The reason I’m thinking about this is because I just had the best game retailer experience of my life. I was on a 3,500 mile road trip to a convention and randomly stopped in at Game Masters game store in Pittsburgh, PA. Game Masters has been owned and operated by Phil for 22 years. He’s a gregarious man with a great smile, a huge depth of game knowledge, and a world-class indie RPG selection. He’s also blind.

So when a woman and a tattooed person of color walked into his store, he had no preconceived expectations about us or our interests. He perceived us as human beings and gamers. He perceived our connections to one another and not our differences. It was powerful. It was moving. It was validating and uplifting in a way I have not experienced at a game retailer in a long time. Not only did Phil engage us as customers, but when we started talking about the gaming industry together he excitedly asked if we were involved and never hesitated or questioned our assertions. Once more, hello validation and goodbye imposter syndrome – direct from a retailer. It was as natural as breathing when he said he’d be carrying my product (Wrath & Glory) as he assigned me a degree of ownership in it. Wow. Did I mention he and I had never met before?

With a huge smile Phil recommended going to the other game stores in the area, but we couldn’t bring ourselves to do it. We knew no matter how good they were, it wouldn’t be the same. We left Game Masters absolutely radiating happiness and manufacturing ideas that would get us back to Pittsburgh and to Phil’s store even before we left the state. Game Masters isn’t the biggest, the brightest, or the flashiest game store I’ve been to. But it was by far the friendliest, most welcoming, and BEST experience. I attribute all of that to Phil as a person.

Camdon

I’ve been gaming since the 70’s but I haven’t spent much time in game stores. Part of that was a lack of options due to living in Alaska, but a bigger part was that I never felt welcomed by the community, in fact I was openly distrusted and scrutinized. Long before the tattoos and love of independent games, I was just a young nerd looking to play some D&D or Heroes Unlimited. Even now I consciously select to go to the store where people know me or the one where they just don’t care who you are (so much so that it can be hard to find someone to ring up your transaction). It is an unsettling and marginalizing experience to be both scrutinized and ignored simultaneously. You are being watched be people with an unwillingness to help you. I have been followed around stores by employees who were there to make sure that I didn’t steal anything since I was in grade school. I actually asked the first person that I notice doing it, I was in 3rd grade at the time, why they were going everywhere I went. They made an excuse and my mom explained the reality of the situation when we got home: it was because they saw the color of my skin and judged me for it.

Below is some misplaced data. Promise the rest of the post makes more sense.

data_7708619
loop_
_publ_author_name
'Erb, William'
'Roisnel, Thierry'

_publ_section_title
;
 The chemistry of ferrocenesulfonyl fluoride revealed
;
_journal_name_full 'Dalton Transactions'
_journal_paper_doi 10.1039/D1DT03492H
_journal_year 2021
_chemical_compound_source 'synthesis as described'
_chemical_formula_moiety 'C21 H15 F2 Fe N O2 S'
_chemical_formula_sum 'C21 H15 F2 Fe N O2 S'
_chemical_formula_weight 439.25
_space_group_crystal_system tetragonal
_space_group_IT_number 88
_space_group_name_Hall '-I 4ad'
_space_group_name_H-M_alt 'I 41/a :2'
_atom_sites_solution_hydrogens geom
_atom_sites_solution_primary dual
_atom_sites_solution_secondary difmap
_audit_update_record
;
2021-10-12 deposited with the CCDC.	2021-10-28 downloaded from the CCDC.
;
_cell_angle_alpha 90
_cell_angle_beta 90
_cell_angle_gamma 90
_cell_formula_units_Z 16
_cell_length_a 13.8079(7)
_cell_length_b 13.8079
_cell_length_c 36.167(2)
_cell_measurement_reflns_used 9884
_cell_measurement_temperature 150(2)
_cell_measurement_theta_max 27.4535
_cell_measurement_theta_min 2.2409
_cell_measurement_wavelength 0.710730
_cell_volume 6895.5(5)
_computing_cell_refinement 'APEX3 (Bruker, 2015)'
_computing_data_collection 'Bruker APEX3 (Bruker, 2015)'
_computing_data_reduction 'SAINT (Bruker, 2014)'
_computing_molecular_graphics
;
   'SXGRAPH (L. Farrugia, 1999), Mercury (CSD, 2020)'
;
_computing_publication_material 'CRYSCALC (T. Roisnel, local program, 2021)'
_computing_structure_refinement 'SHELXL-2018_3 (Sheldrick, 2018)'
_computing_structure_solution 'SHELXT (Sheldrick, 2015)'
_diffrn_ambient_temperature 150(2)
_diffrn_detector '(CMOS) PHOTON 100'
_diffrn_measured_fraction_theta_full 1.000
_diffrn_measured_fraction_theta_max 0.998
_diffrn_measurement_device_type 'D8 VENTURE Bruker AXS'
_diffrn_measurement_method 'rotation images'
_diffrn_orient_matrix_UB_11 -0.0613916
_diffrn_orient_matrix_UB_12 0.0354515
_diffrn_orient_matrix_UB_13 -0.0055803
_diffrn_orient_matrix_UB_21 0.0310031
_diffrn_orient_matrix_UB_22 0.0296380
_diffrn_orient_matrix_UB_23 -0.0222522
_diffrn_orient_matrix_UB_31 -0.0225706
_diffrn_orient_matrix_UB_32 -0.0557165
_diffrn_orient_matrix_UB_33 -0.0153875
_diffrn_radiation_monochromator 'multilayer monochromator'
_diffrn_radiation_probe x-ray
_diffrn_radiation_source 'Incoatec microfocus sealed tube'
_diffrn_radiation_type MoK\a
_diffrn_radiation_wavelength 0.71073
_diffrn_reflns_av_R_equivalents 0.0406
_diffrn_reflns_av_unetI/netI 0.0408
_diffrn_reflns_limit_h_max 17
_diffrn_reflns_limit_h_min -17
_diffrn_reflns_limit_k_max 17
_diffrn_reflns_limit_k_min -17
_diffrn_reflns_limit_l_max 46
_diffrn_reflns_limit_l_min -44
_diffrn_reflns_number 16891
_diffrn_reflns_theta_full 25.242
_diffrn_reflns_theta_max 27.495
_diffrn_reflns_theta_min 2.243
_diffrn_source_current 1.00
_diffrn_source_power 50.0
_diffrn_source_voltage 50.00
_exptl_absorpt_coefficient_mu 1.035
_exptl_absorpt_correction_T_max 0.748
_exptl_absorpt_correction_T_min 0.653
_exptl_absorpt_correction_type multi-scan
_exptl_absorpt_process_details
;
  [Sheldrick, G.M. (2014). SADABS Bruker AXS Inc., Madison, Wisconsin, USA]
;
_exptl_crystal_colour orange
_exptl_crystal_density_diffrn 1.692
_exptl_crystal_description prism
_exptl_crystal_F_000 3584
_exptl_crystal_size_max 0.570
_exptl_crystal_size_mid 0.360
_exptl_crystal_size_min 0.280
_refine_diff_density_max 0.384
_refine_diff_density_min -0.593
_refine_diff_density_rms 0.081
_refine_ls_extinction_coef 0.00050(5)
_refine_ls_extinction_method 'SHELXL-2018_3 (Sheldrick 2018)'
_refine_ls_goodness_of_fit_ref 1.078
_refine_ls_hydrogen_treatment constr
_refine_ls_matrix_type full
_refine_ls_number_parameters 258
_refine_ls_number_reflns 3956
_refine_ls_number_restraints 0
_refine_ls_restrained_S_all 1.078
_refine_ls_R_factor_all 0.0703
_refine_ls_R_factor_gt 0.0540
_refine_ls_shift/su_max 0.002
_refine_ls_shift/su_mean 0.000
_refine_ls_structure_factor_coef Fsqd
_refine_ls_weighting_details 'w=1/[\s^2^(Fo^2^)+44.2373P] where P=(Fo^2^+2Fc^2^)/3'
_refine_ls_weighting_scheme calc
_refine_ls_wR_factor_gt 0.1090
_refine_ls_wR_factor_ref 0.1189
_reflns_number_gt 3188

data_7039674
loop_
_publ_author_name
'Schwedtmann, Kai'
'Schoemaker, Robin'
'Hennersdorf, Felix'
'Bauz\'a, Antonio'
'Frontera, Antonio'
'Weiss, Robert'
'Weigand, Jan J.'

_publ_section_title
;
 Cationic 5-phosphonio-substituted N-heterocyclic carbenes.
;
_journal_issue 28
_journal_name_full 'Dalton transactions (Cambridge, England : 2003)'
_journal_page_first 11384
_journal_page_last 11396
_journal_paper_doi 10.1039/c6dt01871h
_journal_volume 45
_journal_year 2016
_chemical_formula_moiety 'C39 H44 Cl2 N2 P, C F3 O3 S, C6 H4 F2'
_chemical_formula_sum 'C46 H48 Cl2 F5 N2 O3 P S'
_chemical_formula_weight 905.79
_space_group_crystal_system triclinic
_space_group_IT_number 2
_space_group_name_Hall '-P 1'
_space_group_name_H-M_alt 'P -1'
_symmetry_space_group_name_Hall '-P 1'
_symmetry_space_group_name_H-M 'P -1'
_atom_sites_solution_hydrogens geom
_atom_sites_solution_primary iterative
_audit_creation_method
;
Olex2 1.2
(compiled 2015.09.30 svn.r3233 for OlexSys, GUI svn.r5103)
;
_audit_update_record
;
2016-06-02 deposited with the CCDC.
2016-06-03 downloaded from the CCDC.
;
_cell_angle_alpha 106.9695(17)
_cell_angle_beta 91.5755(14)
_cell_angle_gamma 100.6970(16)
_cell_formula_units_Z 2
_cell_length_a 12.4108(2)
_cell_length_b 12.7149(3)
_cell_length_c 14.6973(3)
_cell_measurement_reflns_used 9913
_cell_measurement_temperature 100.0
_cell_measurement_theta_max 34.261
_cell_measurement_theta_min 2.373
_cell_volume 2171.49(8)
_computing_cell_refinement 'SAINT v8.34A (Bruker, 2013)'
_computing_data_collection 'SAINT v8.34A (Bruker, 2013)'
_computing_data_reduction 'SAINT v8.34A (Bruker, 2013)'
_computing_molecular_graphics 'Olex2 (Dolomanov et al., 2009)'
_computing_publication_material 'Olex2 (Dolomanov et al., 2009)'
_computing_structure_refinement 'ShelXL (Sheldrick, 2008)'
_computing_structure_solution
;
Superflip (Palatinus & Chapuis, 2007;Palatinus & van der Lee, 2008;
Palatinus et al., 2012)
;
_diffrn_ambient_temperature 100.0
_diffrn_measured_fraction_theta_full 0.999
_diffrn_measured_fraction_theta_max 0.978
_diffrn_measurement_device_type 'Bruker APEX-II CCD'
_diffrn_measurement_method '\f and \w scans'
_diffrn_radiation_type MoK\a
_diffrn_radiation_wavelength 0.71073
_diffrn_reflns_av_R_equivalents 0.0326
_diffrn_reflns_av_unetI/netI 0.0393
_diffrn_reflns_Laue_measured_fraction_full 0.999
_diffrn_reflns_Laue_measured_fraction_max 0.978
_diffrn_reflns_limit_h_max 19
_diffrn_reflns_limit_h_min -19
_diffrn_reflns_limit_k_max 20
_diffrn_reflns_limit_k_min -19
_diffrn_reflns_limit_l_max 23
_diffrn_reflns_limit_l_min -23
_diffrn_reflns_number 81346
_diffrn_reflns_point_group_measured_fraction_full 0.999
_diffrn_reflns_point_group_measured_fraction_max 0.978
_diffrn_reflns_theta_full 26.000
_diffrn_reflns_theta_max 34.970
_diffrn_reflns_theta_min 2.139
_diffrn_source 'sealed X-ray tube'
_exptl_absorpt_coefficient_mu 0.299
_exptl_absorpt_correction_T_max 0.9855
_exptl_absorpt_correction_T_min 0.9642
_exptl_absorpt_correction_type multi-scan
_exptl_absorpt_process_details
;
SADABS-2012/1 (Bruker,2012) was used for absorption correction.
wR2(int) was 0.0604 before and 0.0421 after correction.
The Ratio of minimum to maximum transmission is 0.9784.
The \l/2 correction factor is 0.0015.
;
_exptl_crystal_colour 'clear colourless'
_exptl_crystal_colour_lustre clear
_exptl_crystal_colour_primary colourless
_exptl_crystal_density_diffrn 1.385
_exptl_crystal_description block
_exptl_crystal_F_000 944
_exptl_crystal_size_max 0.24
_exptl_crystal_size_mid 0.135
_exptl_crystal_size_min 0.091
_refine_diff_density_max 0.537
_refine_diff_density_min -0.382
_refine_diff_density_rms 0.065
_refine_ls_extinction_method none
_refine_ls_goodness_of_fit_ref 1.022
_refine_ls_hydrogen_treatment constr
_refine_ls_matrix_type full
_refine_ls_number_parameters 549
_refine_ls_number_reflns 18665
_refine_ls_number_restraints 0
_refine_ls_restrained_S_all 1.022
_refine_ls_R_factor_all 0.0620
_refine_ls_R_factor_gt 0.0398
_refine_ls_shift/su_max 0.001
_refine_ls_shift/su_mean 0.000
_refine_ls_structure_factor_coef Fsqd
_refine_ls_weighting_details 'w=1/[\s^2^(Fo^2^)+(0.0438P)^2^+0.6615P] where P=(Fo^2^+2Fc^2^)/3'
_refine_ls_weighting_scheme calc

When I was 17, I went into the local game store, with money I earned working a summer job, excited to pick up some books and check the bulletin board for anyone that might be looking for a game. It was a sobering reality when the owner pointed to me and had one of the folks working there follow me around. Loving games and comics wasn’t enough to get past my brown skin. I knew this wasn’t a place for me. How many potential storytellers, players, and writers have been chanced out of the hobby by mundane interactions like this? How sad is it that low wage workers on up to managers and store owners have destroyed their own potential with their distrust and gate keeping? How many have we lost to ugliness much worse than this? I still don’t like game stores because positive experiences are, for me, so rare.